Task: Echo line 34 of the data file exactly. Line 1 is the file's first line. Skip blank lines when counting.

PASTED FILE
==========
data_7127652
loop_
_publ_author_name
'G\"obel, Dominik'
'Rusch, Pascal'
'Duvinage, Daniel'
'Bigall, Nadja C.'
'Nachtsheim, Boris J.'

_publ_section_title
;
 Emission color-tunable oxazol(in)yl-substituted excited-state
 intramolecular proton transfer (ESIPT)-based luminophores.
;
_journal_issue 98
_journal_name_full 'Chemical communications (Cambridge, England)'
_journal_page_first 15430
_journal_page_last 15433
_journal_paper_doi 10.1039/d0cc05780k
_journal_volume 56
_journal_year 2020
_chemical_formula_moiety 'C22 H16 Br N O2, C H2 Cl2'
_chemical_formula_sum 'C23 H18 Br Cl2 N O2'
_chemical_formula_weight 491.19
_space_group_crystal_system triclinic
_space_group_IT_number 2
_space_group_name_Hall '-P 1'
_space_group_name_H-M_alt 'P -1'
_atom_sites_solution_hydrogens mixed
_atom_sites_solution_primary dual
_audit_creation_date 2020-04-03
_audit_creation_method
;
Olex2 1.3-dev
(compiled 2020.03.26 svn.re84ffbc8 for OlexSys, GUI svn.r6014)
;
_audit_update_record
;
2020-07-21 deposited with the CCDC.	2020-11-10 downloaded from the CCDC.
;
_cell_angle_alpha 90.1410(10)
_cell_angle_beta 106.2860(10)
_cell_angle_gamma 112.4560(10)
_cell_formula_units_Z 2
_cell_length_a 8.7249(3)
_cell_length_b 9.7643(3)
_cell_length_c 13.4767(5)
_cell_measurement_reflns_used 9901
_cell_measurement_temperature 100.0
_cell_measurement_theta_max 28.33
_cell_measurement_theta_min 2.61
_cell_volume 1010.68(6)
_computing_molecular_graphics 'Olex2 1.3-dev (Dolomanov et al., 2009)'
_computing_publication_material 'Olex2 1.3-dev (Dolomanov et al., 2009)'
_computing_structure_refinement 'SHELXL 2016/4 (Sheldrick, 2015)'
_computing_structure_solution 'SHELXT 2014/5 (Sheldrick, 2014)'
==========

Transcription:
(compiled 2020.03.26 svn.re84ffbc8 for OlexSys, GUI svn.r6014)